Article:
Thus the Fatima visit of 20 years ago linked together the heroic Polish resistance, the prophecy of Wyszynski, the miraculous survival of the assassination attempt and the defeat of communism, all framed by a jubilee act of thanksgiving to the Lord of history.
Cardinal Wyszynski was to have been beatified June 7 in Warsaw. Due to the coronavirus pandemic, the beatification has been postponed.
The Third Secret
On that same jubilee visit to Fatima, John Paul beatified Jacinta and Francisco Marto, the shepherd children who saw Our Lady in 1917 and died a few years later. Pope Francis would canonize them on his visit in 2017.
But the big news of the jubilee visit was John Paul’s decision to reveal the “third secret” of Fatima, a prophetic vision granted to the children by the Blessed Virgin and only revealed to the pope. John Paul had read the secret and meditated upon it when convalescing after the assassination attempt of 1981.
The vision of the “third secret” was of an enormous number of martyrs, a veritable mountain of them. A “bishop clothed in white” was killed in the vision. John Paul identified the martyrs as those of the 20th century, the greatest century of Christian martyrdom. He saw himself in the bishop who was killed — an interpretation confirmed by Sister Lucia, the surviving visionary. But he survived — and attributed his survival to the intercession of Our Lady: “One hand fired the bullet; another hand guided it.”
“The Holy Father wishes his pilgrimage to be a renewed gesture of gratitude to Our Lady for her protection during these years of his papacy,” Cardinal Angelo Sodano, then the Vatican’s secretary of state, read in a statement during that jubilee trip to Fatima. “This protection seems also to be linked to the so-called ‘third part’ of the secret of Fatima.”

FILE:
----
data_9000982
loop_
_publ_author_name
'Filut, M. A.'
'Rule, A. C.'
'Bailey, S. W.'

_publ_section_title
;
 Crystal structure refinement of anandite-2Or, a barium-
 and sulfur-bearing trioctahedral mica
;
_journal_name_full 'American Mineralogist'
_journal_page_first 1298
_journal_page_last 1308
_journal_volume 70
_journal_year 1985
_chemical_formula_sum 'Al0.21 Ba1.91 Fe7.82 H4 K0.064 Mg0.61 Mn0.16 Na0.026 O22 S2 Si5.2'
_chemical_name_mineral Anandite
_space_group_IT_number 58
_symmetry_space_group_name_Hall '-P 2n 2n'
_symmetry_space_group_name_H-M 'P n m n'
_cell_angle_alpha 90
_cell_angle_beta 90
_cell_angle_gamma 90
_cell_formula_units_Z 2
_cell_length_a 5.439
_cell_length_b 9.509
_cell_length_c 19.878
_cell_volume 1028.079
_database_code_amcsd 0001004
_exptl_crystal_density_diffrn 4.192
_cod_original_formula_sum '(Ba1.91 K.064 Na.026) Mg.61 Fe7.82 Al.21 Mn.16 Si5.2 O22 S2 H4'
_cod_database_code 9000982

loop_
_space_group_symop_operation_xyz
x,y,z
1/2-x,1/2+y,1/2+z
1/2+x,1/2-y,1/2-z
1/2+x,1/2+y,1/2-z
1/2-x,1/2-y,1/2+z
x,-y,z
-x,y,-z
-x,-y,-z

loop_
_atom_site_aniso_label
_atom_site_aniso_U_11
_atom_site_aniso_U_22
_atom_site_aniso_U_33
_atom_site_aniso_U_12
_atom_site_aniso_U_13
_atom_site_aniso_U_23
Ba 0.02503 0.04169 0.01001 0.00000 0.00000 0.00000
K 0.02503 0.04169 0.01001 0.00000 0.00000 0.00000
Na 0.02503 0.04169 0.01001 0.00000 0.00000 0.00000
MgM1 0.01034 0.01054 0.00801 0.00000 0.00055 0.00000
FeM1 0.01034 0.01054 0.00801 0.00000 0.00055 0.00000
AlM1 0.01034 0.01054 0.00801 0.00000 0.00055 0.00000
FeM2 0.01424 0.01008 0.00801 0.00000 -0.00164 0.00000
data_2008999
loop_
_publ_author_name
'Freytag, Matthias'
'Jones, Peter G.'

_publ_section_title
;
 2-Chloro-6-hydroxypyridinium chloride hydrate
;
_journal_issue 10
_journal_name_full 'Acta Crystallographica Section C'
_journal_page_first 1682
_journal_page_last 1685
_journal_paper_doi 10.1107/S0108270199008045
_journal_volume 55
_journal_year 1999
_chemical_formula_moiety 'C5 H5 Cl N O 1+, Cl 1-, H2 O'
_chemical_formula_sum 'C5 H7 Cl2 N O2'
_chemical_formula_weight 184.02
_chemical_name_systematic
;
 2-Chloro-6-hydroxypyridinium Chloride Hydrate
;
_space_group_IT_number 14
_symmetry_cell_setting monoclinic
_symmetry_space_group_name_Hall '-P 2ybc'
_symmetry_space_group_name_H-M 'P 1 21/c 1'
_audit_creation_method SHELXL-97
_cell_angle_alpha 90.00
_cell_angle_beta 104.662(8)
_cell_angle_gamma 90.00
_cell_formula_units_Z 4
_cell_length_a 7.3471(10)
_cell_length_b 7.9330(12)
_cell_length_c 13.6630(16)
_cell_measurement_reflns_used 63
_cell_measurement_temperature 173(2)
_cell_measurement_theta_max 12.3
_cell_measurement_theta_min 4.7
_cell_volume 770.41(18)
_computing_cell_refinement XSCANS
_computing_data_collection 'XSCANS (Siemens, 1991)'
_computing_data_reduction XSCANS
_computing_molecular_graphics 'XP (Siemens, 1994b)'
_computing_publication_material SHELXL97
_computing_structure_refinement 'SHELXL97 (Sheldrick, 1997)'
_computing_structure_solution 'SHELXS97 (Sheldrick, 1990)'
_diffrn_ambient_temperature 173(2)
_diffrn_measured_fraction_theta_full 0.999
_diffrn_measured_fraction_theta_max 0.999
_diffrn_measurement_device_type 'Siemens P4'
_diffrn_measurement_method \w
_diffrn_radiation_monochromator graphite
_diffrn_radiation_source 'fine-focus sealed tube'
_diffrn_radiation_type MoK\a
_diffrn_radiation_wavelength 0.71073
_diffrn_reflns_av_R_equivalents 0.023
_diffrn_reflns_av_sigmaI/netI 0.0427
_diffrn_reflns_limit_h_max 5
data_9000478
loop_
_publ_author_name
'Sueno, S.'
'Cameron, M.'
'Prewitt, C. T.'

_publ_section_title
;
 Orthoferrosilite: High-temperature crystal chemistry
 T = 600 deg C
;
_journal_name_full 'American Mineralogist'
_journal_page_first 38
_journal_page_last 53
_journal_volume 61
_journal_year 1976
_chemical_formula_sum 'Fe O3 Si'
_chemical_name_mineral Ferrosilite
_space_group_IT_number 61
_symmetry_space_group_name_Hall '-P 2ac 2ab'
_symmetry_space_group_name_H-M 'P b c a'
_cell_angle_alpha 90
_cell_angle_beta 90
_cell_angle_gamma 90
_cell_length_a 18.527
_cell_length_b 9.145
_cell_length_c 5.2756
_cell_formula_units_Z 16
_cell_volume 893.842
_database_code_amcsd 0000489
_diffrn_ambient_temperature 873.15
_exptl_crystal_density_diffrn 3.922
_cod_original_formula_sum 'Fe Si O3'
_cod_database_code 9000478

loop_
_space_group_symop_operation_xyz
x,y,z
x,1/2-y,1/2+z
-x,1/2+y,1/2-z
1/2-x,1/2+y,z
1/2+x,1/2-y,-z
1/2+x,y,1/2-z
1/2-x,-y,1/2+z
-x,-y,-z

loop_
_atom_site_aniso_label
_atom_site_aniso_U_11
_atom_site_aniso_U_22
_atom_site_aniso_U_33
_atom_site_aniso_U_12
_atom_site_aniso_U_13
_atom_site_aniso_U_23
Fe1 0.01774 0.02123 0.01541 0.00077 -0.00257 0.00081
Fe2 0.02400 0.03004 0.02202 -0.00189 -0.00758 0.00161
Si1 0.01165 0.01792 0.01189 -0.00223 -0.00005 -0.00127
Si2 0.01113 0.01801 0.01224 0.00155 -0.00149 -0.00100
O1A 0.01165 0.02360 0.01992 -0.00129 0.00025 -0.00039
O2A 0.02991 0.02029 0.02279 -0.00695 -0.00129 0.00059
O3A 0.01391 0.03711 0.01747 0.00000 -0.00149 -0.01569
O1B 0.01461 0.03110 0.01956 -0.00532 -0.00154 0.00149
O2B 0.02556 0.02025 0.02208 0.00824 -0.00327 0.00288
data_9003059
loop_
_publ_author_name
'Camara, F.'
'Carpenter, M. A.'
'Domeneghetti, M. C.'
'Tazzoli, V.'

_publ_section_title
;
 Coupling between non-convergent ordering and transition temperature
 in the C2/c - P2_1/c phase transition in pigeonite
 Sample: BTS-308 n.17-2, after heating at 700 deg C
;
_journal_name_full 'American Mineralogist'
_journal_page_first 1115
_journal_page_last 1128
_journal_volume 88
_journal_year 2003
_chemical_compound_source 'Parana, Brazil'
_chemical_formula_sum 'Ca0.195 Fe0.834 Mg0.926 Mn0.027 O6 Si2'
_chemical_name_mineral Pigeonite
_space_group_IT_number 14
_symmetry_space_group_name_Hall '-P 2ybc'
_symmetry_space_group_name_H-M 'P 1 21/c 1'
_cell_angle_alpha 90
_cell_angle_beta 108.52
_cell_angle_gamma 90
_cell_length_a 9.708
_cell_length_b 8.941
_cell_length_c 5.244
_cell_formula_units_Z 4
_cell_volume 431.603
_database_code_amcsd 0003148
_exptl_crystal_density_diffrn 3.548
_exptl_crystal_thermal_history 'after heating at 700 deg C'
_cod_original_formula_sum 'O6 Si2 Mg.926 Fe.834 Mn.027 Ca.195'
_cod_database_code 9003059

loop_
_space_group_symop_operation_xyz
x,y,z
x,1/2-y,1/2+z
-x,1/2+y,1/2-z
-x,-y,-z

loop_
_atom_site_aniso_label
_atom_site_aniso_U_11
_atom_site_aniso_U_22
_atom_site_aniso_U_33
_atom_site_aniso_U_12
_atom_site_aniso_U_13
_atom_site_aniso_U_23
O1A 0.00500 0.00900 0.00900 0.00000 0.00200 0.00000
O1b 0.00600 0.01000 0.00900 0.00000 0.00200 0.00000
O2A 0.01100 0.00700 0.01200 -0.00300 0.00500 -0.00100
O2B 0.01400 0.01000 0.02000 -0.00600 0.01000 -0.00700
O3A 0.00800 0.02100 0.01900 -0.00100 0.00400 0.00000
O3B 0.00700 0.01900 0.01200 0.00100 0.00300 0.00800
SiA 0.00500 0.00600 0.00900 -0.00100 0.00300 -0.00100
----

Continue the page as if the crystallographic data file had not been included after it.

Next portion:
“The vision of Fatima concerns above all the war waged by atheist systems against the Church and Christians, and it describes the immense suffering endured by the witnesses to the faith in the last century of the second millennium,” Cardinal Sodano continued. “The successive events of 1989 led, both in the Soviet Union and in a number of countries of Eastern Europe, to the fall of the communist regime which promoted atheism. For this, too, His Holiness offers heartfelt thanks to the Most Holy Virgin.”
Stating that “the events to which the third part of the secret of Fatima refers now seem part of the past,” Cardinal Sodano’s intervention was later elaborated in an official commentary by Cardinal Joseph Ratzinger. The revelation of the secret was also intended, in the words of papal biographer George Weigel, “to dampen down some of the more dramatic forms of Catholic apocalypticism during the millennium year.”
It can be difficult to remember now, but conspiracy theories about the “third secret” were a cottage industry during the Cold War and into the 1990s. Even after the jubilee Fatima visit and subsequent Ratzinger commentary, there were critical voices still accusing the Holy See of hiding the full truth about Fatima. Even confirmations from Sister Lucia herself were not adequate to satisfy the committed skeptics, some of whom seemed to think that even John Paul himself was too soft on Soviet communism!
Even 20 years later, the temptation of apocalypticism never completely disappears. Archbishop Carlo Maria Viganò, whose original “testimony” about the Theodore McCarrick case included reckless accusations about dozens of prelates, recently granted an interview in which he asserted that the “third secret” is yet to be fully revealed. Archbishop Viganò’s comments arise from that sector of Catholic opinion that has never accepted the presentation of the Fatima visions given by St. John Paul II and Benedict XVI.
A subsequent declaration, which Archbishop Viganò drafted and released this month, also tends toward a sensational reading of history that is at odds with the measured reading of Providence that St. John Paul II offered at Fatima 20 years ago.
St. John Paul II’s witness at Fatima teaches that Providence is at work always and sometimes can be glimpsed in extraordinary ways. But the desire for the sensational and conspiratorial is to be resisted. The extraordinary events, open to the eyes of faith, are more than sufficient.
Father Raymond J. de Souza is the editor in chief of Convivium magazine.